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Wednesday, May 7, 2008
A Candid Look at Cameras

It seemed to be the ‘smoking gun’ many were waiting for. One of Scotland Yard’s finest telling a security conference that CCTVs have been ‘an utter fiasco’, that only 3 per cent of street crime is solved using them, and that criminals had no fear of CCTV.

So what are the facts? Do CCTVs make us any safer?

London’s Transport Police say the cameras do work. It claims violent crime on trains and buses is down by half in the past year alone. But officers admit they have to find smarter ways to use the technology.

“The challenge for the police service is to constantly look for smarter ways to look for the product, so the images. “ says Paul Crowther of the British Transport Police. He adds that law enforcement officials are constantly asking themselves how they can use the footage more effectively.

“How do we quickly get those images out, how do we process them, how do we identify the people that were on them and then turn those into arrests so that we can reduce crime further by making it clear to people that CCTV means they are going to get locked up,” says Crowther.

Privacy advocates in Britain claim the country has one fifth of all the world’s CCTVs, at least one for every 14 people in the country. When you’re in Britain, you can be caught on camera hundreds of times per day.

Scotland Yards refuses to comment, but its internal audit suggests all those long lenses are short on results. Government statistics on crime rates have held steady in Britain in the last decade despite billions of dollars of investment in CCTV.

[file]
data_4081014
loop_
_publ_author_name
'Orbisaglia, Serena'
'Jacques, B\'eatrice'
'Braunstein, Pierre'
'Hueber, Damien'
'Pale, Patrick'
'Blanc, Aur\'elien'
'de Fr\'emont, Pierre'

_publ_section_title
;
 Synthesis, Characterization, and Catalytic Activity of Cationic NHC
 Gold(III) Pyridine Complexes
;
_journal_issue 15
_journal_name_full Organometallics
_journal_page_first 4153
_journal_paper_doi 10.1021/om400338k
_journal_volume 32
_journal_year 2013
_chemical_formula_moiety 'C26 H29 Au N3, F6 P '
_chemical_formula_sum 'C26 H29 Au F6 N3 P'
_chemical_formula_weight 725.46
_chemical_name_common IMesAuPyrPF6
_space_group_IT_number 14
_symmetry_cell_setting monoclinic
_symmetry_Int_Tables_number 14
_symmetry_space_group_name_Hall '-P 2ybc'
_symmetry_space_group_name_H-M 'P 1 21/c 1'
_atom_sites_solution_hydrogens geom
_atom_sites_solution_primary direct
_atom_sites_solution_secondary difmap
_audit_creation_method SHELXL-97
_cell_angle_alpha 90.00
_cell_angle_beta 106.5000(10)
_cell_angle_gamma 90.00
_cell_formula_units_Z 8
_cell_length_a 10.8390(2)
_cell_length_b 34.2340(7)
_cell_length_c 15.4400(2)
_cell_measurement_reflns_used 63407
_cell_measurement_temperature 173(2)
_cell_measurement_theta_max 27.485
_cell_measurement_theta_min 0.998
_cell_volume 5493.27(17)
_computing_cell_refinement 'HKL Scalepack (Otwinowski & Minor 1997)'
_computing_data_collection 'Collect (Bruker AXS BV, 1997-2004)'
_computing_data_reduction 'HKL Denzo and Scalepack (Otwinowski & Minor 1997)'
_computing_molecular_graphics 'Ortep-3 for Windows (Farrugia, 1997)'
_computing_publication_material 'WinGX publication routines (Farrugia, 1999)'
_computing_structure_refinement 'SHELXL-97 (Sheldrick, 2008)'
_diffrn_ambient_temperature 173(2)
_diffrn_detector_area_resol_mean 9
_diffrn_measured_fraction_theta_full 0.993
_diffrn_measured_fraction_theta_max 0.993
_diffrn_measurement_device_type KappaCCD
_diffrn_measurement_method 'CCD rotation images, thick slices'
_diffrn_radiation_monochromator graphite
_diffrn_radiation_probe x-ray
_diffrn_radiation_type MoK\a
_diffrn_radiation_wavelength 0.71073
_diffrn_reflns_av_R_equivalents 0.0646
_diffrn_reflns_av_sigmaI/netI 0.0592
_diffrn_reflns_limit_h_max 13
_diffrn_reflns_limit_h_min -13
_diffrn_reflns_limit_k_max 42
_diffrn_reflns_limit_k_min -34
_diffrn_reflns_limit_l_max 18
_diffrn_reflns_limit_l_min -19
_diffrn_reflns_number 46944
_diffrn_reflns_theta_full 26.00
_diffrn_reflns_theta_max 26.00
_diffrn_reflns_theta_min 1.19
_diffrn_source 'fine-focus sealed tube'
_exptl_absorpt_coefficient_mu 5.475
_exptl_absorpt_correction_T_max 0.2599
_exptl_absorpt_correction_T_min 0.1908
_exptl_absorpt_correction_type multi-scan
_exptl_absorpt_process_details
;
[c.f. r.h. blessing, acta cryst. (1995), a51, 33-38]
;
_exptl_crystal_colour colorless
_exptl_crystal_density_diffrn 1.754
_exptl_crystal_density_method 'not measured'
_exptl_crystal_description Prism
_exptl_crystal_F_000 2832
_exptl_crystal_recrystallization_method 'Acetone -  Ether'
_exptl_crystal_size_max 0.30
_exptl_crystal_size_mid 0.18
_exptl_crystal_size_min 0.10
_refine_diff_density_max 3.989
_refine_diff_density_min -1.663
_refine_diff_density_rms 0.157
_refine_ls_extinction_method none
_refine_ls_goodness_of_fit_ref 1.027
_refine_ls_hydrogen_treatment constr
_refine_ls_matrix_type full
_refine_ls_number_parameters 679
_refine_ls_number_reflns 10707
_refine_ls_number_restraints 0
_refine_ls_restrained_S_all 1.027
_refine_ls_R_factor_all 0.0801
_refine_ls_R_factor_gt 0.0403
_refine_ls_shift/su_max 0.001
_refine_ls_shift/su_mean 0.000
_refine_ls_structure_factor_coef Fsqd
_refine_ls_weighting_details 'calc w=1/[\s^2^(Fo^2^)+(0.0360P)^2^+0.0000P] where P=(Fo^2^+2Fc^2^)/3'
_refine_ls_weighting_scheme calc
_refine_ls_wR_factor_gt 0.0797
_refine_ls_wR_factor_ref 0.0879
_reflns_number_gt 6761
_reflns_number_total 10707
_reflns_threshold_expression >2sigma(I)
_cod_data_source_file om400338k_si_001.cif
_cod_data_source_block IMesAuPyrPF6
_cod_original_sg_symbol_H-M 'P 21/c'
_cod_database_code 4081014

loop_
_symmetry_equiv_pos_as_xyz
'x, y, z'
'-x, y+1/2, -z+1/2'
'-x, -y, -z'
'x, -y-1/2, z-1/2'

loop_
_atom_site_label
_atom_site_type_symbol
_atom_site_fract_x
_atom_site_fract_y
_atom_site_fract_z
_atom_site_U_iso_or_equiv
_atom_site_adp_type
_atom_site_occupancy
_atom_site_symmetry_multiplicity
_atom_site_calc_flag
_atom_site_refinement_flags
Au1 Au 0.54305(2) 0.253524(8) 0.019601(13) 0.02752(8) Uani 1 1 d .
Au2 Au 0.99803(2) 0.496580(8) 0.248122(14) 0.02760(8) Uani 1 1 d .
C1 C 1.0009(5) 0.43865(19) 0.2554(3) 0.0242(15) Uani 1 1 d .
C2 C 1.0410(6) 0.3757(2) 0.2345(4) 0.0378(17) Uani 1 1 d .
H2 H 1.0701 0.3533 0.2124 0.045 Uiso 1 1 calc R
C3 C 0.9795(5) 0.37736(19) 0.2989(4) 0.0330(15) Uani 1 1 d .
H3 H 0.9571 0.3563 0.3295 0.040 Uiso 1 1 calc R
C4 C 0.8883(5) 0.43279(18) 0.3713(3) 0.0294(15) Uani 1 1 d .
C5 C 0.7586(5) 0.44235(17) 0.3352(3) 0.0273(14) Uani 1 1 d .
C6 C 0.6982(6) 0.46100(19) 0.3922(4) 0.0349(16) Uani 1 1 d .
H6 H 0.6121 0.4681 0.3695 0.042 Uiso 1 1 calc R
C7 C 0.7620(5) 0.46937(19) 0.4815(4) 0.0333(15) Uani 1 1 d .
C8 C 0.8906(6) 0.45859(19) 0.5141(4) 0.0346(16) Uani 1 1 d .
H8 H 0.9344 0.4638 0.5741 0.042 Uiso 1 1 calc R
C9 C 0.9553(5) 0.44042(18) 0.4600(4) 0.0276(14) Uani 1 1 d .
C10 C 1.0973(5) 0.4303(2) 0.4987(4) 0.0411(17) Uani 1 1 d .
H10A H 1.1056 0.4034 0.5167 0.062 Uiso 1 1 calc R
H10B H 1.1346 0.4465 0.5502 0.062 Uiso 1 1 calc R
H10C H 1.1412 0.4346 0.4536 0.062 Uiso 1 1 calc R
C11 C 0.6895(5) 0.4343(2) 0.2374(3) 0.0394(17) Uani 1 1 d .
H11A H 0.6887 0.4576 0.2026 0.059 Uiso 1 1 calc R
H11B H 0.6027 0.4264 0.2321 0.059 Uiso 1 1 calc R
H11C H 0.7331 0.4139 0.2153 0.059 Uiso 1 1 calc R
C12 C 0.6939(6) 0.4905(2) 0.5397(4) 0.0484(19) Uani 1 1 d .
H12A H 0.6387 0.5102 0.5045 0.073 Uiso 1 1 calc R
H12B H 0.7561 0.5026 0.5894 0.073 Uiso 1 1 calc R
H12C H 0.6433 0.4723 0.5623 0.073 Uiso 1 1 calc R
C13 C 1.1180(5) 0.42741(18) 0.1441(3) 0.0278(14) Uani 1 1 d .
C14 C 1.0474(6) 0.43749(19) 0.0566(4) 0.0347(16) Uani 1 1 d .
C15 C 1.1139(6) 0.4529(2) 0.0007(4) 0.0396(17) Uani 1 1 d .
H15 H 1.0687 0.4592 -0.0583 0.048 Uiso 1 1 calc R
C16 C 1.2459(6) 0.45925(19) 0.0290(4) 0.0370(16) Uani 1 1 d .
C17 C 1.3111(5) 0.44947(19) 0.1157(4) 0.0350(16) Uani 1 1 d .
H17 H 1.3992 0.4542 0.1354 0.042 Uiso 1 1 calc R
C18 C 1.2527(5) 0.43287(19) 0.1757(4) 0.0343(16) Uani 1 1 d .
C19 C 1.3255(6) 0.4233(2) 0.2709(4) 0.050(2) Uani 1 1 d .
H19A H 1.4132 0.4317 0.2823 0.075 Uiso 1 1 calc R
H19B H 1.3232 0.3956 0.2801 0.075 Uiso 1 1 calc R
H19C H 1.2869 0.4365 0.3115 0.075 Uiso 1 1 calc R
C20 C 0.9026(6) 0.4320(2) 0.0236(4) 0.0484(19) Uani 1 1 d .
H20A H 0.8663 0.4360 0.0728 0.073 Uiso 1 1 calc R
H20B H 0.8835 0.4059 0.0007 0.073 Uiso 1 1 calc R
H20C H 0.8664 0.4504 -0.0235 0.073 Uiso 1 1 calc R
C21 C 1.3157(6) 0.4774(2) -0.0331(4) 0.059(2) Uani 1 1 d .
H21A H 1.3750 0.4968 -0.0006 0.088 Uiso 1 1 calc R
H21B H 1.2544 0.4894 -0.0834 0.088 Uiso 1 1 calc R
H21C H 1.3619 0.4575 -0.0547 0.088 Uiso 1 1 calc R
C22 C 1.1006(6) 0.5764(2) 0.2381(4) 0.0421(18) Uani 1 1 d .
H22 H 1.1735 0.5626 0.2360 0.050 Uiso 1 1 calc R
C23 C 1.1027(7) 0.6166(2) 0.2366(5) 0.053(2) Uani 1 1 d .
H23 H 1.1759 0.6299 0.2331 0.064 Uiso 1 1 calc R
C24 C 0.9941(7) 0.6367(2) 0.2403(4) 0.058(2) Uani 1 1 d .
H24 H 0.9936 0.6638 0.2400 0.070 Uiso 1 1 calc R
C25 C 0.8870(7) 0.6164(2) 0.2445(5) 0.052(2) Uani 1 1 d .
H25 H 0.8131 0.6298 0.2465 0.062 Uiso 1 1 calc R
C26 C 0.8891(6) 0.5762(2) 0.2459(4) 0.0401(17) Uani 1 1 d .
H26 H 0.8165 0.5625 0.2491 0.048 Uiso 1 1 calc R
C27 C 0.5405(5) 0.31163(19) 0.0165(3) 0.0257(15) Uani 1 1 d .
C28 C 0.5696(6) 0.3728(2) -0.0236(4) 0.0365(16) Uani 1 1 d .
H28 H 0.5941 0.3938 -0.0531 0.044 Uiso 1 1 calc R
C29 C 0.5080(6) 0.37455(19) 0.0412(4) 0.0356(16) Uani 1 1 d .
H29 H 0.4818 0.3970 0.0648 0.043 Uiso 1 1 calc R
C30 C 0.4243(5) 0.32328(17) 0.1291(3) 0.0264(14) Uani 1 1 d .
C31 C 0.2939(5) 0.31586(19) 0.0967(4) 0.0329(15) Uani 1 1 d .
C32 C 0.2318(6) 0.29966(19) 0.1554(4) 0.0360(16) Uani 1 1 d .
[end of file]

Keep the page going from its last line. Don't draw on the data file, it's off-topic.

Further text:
“Most of these problems are social problems and you can’t just get around them by introducing a flashy new technology,” says David Murakami Wood, a surveillance expert who studies its impact on society.

But there is compelling evidence that some crimes would never be solved without CCTV evidence.

In July 2005, CCTV cameras in London candidly caught three armed men viciously stab and beat two friends on a night out. Even though all of it was caught on tape, it seemed to make no difference to the criminals. One of the victims, Daniel Pollen died that night, but Andrew Griffiths, the other victim, survived to see his attackers convicted using CCTV evidence.

“Without it, there wasn’t a case really,” says Griffiths. “Due to the fact that I didn’t remember barely anything, the CCTV showed everything that happened, the way it happened,” he adds.

Experience authorities here in Britain point out that there is no way of knowing how or when CCTVs actually prevent crime.

“This is a wonderful tool for crime reduction and crime prevention but it’s not being used in the right way” says John O’Connor, a former Scotland Yard commander.

“Who knows how bad crime would be if it wasn’t for the CCTV?” he asks.

Watch my report here.





By International Security Correspondent, Paula Newton.
CCTV is not a panacea. The fact is that it is subject to the normal rules of photography and images are not always recognisable depending on skin texture and lighting.
There are specialists to interpret aliased, blurred or otherwise suboptimal imagery. The problem comes when the image stops and the expert talks. It's just their word in perspective with everybody else's.
CCTV cameras (Indoor & outdoor) design should be changed, made smaller and hiden while its recording device should be kept in a vault. Morealso, it should be made wireless.
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